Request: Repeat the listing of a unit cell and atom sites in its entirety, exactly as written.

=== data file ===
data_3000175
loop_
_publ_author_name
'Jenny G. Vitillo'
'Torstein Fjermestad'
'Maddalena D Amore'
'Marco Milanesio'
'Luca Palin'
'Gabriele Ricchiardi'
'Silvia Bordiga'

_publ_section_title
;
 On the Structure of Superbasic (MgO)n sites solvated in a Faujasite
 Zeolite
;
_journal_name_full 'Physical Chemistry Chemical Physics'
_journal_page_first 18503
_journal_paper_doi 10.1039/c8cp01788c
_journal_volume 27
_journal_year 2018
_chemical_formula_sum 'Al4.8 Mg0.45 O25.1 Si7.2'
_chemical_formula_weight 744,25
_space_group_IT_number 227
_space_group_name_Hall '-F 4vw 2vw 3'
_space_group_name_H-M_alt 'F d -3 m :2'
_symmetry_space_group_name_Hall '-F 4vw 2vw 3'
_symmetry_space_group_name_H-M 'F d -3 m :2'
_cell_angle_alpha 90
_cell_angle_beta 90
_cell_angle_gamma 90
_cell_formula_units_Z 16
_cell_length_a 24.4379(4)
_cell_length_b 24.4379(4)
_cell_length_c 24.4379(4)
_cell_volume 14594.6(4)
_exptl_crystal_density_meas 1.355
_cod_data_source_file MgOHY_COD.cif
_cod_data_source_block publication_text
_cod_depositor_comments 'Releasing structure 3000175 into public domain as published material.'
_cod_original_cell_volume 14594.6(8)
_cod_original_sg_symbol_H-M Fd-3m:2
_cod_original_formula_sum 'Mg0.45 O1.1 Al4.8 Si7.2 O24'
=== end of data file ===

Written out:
data_3000175
loop_
_publ_author_name
'Jenny G. Vitillo'
'Torstein Fjermestad'
'Maddalena D Amore'
'Marco Milanesio'
'Luca Palin'
'Gabriele Ricchiardi'
'Silvia Bordiga'

_publ_section_title
;
 On the Structure of Superbasic (MgO)n sites solvated in a Faujasite
 Zeolite
;
_journal_name_full 'Physical Chemistry Chemical Physics'
_journal_page_first 18503
_journal_paper_doi 10.1039/c8cp01788c
_journal_volume 27
_journal_year 2018
_chemical_formula_sum 'Al4.8 Mg0.45 O25.1 Si7.2'
_chemical_formula_weight 744,25
_space_group_IT_number 227
_space_group_name_Hall '-F 4vw 2vw 3'
_space_group_name_H-M_alt 'F d -3 m :2'
_symmetry_space_group_name_Hall '-F 4vw 2vw 3'
_symmetry_space_group_name_H-M 'F d -3 m :2'
_cell_angle_alpha 90
_cell_angle_beta 90
_cell_angle_gamma 90
_cell_formula_units_Z 16
_cell_length_a 24.4379(4)
_cell_length_b 24.4379(4)
_cell_length_c 24.4379(4)
_cell_volume 14594.6(4)
_exptl_crystal_density_meas 1.355
_cod_data_source_file MgOHY_COD.cif
_cod_data_source_block publication_text
_cod_depositor_comments 'Releasing structure 3000175 into public domain as published material.'
_cod_original_cell_volume 14594.6(8)
_cod_original_sg_symbol_H-M Fd-3m:2
_cod_original_formula_sum 'Mg0.45 O1.1 Al4.8 Si7.2 O24'